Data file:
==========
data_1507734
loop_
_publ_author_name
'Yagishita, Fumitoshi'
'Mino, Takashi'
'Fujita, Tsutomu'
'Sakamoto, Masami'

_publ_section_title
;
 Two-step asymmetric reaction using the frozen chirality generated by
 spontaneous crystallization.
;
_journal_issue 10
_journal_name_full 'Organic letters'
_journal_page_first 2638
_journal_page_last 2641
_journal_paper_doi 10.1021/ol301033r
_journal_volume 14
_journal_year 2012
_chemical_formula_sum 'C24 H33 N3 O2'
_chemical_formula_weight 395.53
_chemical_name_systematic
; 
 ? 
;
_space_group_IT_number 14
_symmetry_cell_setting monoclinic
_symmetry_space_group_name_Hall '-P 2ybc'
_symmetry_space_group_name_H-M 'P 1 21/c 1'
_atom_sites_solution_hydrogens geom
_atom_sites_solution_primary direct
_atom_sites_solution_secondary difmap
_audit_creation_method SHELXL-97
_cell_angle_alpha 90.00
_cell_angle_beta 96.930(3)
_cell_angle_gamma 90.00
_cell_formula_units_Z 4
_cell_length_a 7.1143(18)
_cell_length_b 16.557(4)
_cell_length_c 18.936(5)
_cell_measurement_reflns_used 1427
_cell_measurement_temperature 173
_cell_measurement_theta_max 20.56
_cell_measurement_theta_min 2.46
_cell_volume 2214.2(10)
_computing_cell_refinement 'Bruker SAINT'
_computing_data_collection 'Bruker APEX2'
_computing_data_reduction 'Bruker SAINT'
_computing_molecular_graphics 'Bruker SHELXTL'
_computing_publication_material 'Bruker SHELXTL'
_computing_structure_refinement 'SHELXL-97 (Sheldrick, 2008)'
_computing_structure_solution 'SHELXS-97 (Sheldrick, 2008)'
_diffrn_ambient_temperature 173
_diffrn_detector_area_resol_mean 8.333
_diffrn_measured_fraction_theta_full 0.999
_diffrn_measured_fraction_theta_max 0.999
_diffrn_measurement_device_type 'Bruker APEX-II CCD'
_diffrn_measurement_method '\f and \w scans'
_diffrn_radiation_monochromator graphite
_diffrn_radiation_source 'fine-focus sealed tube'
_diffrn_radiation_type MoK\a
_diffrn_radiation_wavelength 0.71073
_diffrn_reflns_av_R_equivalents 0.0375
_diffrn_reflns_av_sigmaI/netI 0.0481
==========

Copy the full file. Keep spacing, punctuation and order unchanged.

data_1507734
loop_
_publ_author_name
'Yagishita, Fumitoshi'
'Mino, Takashi'
'Fujita, Tsutomu'
'Sakamoto, Masami'

_publ_section_title
;
 Two-step asymmetric reaction using the frozen chirality generated by
 spontaneous crystallization.
;
_journal_issue 10
_journal_name_full 'Organic letters'
_journal_page_first 2638
_journal_page_last 2641
_journal_paper_doi 10.1021/ol301033r
_journal_volume 14
_journal_year 2012
_chemical_formula_sum 'C24 H33 N3 O2'
_chemical_formula_weight 395.53
_chemical_name_systematic
; 
 ? 
;
_space_group_IT_number 14
_symmetry_cell_setting monoclinic
_symmetry_space_group_name_Hall '-P 2ybc'
_symmetry_space_group_name_H-M 'P 1 21/c 1'
_atom_sites_solution_hydrogens geom
_atom_sites_solution_primary direct
_atom_sites_solution_secondary difmap
_audit_creation_method SHELXL-97
_cell_angle_alpha 90.00
_cell_angle_beta 96.930(3)
_cell_angle_gamma 90.00
_cell_formula_units_Z 4
_cell_length_a 7.1143(18)
_cell_length_b 16.557(4)
_cell_length_c 18.936(5)
_cell_measurement_reflns_used 1427
_cell_measurement_temperature 173
_cell_measurement_theta_max 20.56
_cell_measurement_theta_min 2.46
_cell_volume 2214.2(10)
_computing_cell_refinement 'Bruker SAINT'
_computing_data_collection 'Bruker APEX2'
_computing_data_reduction 'Bruker SAINT'
_computing_molecular_graphics 'Bruker SHELXTL'
_computing_publication_material 'Bruker SHELXTL'
_computing_structure_refinement 'SHELXL-97 (Sheldrick, 2008)'
_computing_structure_solution 'SHELXS-97 (Sheldrick, 2008)'
_diffrn_ambient_temperature 173
_diffrn_detector_area_resol_mean 8.333
_diffrn_measured_fraction_theta_full 0.999
_diffrn_measured_fraction_theta_max 0.999
_diffrn_measurement_device_type 'Bruker APEX-II CCD'
_diffrn_measurement_method '\f and \w scans'
_diffrn_radiation_monochromator graphite
_diffrn_radiation_source 'fine-focus sealed tube'
_diffrn_radiation_type MoK\a
_diffrn_radiation_wavelength 0.71073
_diffrn_reflns_av_R_equivalents 0.0375
_diffrn_reflns_av_sigmaI/netI 0.0481